As the U.S. was scrambling to get its hands on enough Covid-19 rapid antigen tests, it gave a $10.3 million grant to a South Korean biotech company to help develop a new test. Now, the state of Utah has stopped using the test because of how inaccurate it is.
According to an investigation by Judicial Watch, the U.S. Department of Health and Human Services gave the funding to South Korean biotech company GenBody.
Utah started using it in its state-run testing sites in December 2021. Then, in February 2022, Utah paused its use after finding out that its false negative rate was about 60 percent. While rapid tests are typically less accurate than PCR — polymerase chain reaction — tests, the high inaccuracy rate made the tests useless.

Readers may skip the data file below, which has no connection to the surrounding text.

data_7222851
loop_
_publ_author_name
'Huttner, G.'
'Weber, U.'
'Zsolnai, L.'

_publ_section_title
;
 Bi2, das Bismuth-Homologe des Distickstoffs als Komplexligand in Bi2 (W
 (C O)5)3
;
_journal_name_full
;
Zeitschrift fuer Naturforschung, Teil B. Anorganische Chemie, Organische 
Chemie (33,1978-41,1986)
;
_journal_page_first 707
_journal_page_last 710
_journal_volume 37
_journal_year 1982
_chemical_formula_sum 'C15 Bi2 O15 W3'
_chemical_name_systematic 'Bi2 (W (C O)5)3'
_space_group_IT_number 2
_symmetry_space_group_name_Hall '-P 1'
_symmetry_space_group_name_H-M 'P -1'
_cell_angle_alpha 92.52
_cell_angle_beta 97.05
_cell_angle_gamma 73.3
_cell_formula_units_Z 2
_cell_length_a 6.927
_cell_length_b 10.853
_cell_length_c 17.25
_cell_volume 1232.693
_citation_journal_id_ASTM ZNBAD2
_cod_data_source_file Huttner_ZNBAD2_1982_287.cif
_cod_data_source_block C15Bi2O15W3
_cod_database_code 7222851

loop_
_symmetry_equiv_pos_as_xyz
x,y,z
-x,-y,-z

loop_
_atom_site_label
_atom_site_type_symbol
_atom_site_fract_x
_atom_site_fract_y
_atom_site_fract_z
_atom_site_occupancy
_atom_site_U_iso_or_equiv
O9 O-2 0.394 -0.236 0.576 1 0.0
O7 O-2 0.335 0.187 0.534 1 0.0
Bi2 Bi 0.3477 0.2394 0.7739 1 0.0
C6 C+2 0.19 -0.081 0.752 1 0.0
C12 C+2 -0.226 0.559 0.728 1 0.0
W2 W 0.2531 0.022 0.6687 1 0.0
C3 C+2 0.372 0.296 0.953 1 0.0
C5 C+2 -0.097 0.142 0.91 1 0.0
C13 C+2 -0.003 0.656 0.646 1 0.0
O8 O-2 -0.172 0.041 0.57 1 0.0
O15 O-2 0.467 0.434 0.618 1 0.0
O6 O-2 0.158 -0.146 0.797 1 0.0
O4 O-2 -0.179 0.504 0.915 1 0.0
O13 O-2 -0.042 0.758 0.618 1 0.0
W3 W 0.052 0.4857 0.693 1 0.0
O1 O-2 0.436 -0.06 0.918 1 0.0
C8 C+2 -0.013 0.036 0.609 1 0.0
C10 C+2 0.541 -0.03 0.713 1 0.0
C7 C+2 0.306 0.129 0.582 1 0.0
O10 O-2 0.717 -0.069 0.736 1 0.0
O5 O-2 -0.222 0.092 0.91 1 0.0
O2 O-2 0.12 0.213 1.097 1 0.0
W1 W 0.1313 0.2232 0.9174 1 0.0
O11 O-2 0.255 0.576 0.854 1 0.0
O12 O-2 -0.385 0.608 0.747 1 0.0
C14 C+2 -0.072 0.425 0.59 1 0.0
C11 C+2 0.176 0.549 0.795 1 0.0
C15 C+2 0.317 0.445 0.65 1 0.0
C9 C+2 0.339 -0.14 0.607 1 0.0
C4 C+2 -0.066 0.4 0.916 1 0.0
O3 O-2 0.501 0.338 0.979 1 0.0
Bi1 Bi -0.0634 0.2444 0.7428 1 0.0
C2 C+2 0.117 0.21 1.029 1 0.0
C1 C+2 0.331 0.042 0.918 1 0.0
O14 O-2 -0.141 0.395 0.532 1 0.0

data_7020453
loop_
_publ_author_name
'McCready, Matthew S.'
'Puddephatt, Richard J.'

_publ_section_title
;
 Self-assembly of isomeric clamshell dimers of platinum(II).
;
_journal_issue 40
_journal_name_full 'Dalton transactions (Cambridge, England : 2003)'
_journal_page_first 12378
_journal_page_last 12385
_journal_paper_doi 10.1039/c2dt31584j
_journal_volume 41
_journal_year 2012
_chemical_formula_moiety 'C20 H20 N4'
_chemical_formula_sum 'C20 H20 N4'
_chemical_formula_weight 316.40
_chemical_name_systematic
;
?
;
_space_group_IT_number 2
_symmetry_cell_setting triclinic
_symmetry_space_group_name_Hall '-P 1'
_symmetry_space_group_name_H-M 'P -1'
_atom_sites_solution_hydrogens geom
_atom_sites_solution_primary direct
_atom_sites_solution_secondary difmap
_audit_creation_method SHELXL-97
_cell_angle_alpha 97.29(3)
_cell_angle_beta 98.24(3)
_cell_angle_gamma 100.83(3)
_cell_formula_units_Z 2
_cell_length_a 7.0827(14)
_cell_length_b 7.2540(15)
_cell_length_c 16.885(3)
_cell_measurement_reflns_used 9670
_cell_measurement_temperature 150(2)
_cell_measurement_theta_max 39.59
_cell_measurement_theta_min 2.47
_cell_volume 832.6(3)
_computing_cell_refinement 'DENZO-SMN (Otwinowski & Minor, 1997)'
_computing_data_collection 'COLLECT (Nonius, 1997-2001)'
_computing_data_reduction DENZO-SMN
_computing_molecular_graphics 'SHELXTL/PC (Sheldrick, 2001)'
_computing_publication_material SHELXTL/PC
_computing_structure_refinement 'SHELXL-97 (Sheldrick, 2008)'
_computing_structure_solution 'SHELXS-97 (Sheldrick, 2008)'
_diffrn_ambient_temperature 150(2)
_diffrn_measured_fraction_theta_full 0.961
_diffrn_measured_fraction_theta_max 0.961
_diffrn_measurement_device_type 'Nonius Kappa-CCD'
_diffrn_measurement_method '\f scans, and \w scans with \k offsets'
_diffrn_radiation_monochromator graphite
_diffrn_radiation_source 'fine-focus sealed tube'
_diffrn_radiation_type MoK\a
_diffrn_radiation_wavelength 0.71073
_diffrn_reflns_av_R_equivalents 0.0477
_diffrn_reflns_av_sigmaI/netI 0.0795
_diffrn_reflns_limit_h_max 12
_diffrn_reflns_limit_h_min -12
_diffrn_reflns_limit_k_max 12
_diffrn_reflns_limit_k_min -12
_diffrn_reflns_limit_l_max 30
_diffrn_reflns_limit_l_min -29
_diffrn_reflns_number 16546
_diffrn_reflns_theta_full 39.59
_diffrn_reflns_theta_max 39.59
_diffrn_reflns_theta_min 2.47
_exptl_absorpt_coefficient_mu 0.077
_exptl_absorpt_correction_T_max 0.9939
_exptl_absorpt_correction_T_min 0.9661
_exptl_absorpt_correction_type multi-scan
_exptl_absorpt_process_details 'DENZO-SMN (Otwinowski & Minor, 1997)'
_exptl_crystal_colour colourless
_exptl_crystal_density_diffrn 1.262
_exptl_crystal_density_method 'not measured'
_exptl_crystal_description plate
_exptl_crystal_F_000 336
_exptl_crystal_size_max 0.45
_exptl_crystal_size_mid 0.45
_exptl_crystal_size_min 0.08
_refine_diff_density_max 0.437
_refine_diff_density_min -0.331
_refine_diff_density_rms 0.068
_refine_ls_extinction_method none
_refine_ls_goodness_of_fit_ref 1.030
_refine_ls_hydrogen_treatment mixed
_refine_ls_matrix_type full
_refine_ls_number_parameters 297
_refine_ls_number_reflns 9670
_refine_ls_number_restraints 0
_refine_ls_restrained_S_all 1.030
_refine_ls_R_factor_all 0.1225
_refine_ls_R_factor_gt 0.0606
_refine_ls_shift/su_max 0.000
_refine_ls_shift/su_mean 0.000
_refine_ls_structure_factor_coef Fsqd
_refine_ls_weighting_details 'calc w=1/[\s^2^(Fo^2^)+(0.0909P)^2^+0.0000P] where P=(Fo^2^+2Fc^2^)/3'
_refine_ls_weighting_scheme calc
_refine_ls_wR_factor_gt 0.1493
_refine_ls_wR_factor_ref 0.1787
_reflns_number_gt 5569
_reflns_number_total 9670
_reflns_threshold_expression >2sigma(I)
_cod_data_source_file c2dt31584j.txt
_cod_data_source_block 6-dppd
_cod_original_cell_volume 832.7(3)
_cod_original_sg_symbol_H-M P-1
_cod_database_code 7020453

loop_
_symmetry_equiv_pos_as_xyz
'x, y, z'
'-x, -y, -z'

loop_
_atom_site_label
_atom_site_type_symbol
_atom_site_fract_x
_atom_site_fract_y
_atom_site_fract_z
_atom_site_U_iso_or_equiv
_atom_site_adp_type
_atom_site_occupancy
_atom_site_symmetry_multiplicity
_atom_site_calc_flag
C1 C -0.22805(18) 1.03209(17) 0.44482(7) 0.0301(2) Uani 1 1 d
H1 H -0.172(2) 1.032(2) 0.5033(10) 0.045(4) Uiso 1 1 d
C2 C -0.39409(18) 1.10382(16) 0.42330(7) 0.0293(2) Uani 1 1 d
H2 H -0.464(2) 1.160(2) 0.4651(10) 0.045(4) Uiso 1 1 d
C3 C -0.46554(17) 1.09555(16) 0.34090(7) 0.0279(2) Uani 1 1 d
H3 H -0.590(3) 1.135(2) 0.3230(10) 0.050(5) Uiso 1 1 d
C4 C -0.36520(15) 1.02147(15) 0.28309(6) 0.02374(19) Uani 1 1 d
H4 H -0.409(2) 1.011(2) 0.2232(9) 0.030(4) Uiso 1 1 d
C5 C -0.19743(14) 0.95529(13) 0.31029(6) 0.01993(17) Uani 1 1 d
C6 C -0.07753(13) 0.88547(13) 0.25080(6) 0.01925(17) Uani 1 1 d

Whenever money is given for research and development, there’s a chance the new product won’t work. But why did a test with a 40 percent accuracy rate receive FDA approval?
It’s also worth questioning why this money went to a South Korean firm. The U.S. has some of the most brilliant scientists and most advanced biotech companies in the world. Why did that money have to leave the U.S.?
With all the misinformation, mixed signals, and confusion around the handling of the Covid-19 pandemic, the American people deserve clear and transparent information from their government.
The #WasteOfTheDay is presented by the forensic auditors at OpenTheBooks.com. This article originally appeared on RealClearPolicy.